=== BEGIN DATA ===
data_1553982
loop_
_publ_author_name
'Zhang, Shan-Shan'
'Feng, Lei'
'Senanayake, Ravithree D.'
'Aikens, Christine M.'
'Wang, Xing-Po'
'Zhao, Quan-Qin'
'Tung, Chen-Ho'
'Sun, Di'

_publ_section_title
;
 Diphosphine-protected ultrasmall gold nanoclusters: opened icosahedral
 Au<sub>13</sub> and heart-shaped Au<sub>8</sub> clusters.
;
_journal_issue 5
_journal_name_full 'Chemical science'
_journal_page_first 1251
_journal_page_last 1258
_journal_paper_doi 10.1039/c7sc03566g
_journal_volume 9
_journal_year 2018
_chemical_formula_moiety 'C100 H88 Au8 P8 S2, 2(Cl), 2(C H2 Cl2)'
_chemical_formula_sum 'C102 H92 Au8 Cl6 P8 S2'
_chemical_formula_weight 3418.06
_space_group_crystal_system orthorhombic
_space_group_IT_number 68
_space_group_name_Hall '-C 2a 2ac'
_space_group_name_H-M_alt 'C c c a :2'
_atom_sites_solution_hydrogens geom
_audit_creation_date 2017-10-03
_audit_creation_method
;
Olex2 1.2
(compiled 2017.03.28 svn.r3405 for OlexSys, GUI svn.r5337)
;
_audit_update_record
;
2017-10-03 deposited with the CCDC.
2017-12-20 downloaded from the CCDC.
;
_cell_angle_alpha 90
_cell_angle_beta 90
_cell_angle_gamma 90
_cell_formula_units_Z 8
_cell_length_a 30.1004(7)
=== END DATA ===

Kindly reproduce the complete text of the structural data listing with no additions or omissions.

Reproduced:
data_1553982
loop_
_publ_author_name
'Zhang, Shan-Shan'
'Feng, Lei'
'Senanayake, Ravithree D.'
'Aikens, Christine M.'
'Wang, Xing-Po'
'Zhao, Quan-Qin'
'Tung, Chen-Ho'
'Sun, Di'

_publ_section_title
;
 Diphosphine-protected ultrasmall gold nanoclusters: opened icosahedral
 Au<sub>13</sub> and heart-shaped Au<sub>8</sub> clusters.
;
_journal_issue 5
_journal_name_full 'Chemical science'
_journal_page_first 1251
_journal_page_last 1258
_journal_paper_doi 10.1039/c7sc03566g
_journal_volume 9
_journal_year 2018
_chemical_formula_moiety 'C100 H88 Au8 P8 S2, 2(Cl), 2(C H2 Cl2)'
_chemical_formula_sum 'C102 H92 Au8 Cl6 P8 S2'
_chemical_formula_weight 3418.06
_space_group_crystal_system orthorhombic
_space_group_IT_number 68
_space_group_name_Hall '-C 2a 2ac'
_space_group_name_H-M_alt 'C c c a :2'
_atom_sites_solution_hydrogens geom
_audit_creation_date 2017-10-03
_audit_creation_method
;
Olex2 1.2
(compiled 2017.03.28 svn.r3405 for OlexSys, GUI svn.r5337)
;
_audit_update_record
;
2017-10-03 deposited with the CCDC.
2017-12-20 downloaded from the CCDC.
;
_cell_angle_alpha 90
_cell_angle_beta 90
_cell_angle_gamma 90
_cell_formula_units_Z 8
_cell_length_a 30.1004(7)